Sto-Rox has never been about one person. The focus of the adults in the community must be on pressing and prevailing issues, and if any one person becomes a distraction to this needed focus, it is time for that person to step aside. I hope people will finally realize that the problems of Sto-Rox are real and not perceived once they are no longer distracted by my presence. Every concerned citizen in this school community must realize that the absence of Charter School Funding Reform in Pennsylvania is the singular driving force leading Sto-Rox toward insolvency. I have consistently been a vocal and public critic of charter schools in general and of Propel specifically. The continued growth and expansion of Propel will remain a singular contributing factor driving Sto-Rox toward bankruptcy if state charter school funding reforms aren’t enacted by the General Assembly very soon. In the latter years of my board service I have devoted a significant amount of time and energy toward advocating for meaningful reform in charter school finance in Pennsylvania. Despite those efforts, somehow, a small but twisted group of individuals have mischaracterized me as being part of a covert deal with Propel, which is patently false. I have never supported Charter Schools or Propel and have consistently pointed to their existence as a detriment to Sto-Rox. For anyone to actually believe that I would work in a covert fashion with Propel would have also had to believe the terminal predictions of the Mayan calendar or that weapons of mass destruction actually existed in Iraq.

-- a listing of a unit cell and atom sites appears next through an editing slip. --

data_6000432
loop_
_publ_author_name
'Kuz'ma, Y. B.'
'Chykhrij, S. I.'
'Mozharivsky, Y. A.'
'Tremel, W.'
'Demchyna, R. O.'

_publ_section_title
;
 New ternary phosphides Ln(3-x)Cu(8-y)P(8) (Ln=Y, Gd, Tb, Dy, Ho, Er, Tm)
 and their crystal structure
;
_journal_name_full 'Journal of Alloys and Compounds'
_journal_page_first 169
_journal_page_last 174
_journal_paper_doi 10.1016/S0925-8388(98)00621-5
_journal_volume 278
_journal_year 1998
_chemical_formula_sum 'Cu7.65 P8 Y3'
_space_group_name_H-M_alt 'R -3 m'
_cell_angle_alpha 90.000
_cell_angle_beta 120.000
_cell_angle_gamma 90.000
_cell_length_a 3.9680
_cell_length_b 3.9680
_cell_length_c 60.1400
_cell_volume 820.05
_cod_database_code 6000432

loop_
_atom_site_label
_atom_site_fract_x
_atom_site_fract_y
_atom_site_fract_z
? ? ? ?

My entire adult life as a resident of this community has been dedicated to the betterment of Sto-Rox. However, the opinions of nonresidents are accepted as fact while the evidence presented by a lifelong resident volunteer board member is dismissed as fabrication.
As adults responsible for the well being of children, we have a true obligation to do the right thing rather than simply win an argument in matters of dispute. Far too few in Sto-Rox realize that public service is a matter of doing what is right, not deciding who is right. True public service is centered on matters of fact and not upon matters of opinion or of preference. In the face of resolute suspicion and deliberate distortion, the time has come for me to leave the Sto-Rox School Board. Sadly, it seems to me, that a vociferous and confrontational minority will drive this school district to its own demise in an unproductive direction. These people, and anyone who may give into them, will most certainty[sic] fail the children of the district.
These familiar people consistently fight over trivial matters while they simultaneously stand aside and watch improper state funding literally starve the district toward extinction. I hope my prediction is wrong, but be that as it may, the process must go on without me.
My only regret is for the children who attend Sto-Rox to learn quickly find themselves becoming pawns in a power struggle between people pursuing their own individual agendas. They will also find themselves abandoned on the field of battle for funding equity. The children of this community are our future and they are our reason for being. They certainly deserve better.
I wish Godspeed to this school board as it strives to govern the district in the face of devastating state budget cuts for education.
This current iteration of the Sto-Rox School Board is the hardest working, most student focused board for which I have ever served with in 20 years. It has been a distinct pleasure to serve alongside school board members who do not harbor and harvest individual personal agendas. I wish my colleagues all the best as they volunteer their time and talents as school directors in the most noble of elective offices in Pennsylvania.
In closing, I call upon all board members and employees to look the self-serving belligerence of the vocal minority in this school district in the face and say NO MORE! With my departure let those who remain rise to the challenge and rally together to save Sto-Rox from disbanding in the face of deplorable state budget cuts for public education and an unremitting drain of resources by Propel which continues to threaten the very survival of this school system. In my absence, I hope these real problems are finally addressed.
Dr. Edward J. Maritz, Jr., Ed.D